20. Eichengreen, Barry, 1993. "European Monetary Unification," Journal of Economic Literature, American Economic Association, vol. 31(3), pages 1321-57, September.
    21. Gabriel, Stuart A. & Shack-Marquez, Janice & Wascher, William L., 1993. "Does migration arbitrage regional labor market differentials?," Regional Science and Urban Economics, Elsevier, vol. 23(2), pages 211-233, April.
    22. Timothy J. Bartik, 2003. "Local Economic Development Policies," Upjohn Working Papers and Journal Articles 03-91, W.E. Upjohn Institute for Employment Research.
    Full references (including those not matched with items on IDEAS)

    This item is not listed on Wikipedia, on a reading list or among the top items on IDEAS.

    When requesting a correction, please mention this item's handle: RePEc:fip:fedgfe:1999-16. See general information about how to correct material in RePEc.

    For technical questions regarding this item, or to correct its authors, title, abstract, bibliographic or download information, contact: (Kris Vajs)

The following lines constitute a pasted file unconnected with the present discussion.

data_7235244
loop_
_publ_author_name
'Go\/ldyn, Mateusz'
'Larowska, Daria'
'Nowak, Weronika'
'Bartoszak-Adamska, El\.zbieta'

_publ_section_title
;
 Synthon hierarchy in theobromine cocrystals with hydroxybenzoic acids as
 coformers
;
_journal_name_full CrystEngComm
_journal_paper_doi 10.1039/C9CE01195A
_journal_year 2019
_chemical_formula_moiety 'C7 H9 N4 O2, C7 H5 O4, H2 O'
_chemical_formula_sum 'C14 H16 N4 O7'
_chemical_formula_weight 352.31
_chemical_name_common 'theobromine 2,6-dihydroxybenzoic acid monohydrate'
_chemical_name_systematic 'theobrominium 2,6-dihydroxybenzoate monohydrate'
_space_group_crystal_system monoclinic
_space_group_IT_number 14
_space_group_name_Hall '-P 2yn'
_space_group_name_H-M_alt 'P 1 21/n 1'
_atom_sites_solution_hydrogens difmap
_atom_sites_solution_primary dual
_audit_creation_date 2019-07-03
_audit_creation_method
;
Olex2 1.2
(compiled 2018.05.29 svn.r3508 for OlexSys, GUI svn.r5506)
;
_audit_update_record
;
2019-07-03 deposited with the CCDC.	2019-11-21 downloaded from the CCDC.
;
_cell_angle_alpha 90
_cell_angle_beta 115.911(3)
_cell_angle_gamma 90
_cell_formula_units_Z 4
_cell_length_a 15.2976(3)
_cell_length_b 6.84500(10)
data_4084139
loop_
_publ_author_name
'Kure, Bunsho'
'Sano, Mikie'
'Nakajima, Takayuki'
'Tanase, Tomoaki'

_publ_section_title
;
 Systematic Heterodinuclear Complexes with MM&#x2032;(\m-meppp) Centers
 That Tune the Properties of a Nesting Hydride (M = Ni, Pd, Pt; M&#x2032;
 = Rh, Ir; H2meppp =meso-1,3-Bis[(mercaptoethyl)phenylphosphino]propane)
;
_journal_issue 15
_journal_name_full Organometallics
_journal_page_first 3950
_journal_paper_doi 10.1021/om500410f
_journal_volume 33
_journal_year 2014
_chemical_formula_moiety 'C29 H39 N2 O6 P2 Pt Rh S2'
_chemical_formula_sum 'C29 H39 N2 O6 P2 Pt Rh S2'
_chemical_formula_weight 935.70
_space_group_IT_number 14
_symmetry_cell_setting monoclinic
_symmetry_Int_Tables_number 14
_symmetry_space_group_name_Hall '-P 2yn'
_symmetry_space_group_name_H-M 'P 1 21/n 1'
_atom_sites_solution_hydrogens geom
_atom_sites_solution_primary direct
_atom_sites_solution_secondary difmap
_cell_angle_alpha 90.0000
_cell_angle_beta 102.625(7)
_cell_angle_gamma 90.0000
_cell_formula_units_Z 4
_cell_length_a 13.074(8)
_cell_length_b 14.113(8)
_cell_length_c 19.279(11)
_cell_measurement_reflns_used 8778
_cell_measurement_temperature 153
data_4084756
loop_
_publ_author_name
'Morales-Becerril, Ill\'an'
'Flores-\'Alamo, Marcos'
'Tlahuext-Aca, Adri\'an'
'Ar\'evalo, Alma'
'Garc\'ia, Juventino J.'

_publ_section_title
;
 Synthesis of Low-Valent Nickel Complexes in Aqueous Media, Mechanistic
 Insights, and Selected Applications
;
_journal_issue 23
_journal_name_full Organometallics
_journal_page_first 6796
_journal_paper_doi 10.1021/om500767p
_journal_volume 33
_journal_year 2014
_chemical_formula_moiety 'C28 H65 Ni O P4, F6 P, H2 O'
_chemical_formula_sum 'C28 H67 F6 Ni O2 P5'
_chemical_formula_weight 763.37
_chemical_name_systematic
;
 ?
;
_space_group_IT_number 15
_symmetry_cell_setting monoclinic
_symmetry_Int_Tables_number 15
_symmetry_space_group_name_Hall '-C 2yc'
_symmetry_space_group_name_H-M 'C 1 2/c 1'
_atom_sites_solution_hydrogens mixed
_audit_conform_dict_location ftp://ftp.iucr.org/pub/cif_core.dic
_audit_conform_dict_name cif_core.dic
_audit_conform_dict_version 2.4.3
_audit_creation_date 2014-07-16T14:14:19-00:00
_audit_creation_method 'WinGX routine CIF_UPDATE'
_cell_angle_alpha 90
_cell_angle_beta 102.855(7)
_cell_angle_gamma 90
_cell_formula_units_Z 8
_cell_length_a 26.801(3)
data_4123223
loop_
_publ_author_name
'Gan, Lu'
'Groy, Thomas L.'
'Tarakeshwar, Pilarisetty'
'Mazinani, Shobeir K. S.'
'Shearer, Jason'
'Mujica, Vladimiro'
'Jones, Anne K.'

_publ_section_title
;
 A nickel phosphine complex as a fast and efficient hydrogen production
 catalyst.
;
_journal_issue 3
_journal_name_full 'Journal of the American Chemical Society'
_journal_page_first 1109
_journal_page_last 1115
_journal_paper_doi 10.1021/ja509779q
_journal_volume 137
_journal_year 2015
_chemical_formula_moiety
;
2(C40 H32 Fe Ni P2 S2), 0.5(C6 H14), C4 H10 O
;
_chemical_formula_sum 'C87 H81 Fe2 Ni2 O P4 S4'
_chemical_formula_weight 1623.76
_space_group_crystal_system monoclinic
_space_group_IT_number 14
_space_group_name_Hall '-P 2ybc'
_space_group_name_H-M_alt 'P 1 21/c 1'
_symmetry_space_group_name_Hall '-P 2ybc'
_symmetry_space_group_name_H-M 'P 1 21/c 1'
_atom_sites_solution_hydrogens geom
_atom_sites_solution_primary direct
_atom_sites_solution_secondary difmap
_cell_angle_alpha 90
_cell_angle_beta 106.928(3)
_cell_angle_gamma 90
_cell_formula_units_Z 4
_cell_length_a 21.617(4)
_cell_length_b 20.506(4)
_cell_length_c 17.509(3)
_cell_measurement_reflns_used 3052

If you have authored this item and are not yet registered with RePEc, we encourage you to do it here. This allows to link your profile to this item. It also allows you to accept potential citations to this item that we are uncertain about.

    If references are entirely missing, you can add them using this form.

    If the full references list an item that is present in RePEc, but the system did not link to it, you can help with this form.

    If you know of missing items citing this one, you can help us creating those links by adding the relevant references in the same way as above, for each refering item. If you are a registered author of this item, you may also want to check the "citations" tab in your profile, as there may be some citations waiting for confirmation.

    Please note that corrections may take a couple of weeks to filter through the various RePEc services.

    This information is provided to you by IDEAS at the Research Division of the Federal Reserve Bank of St. Louis using RePEc data.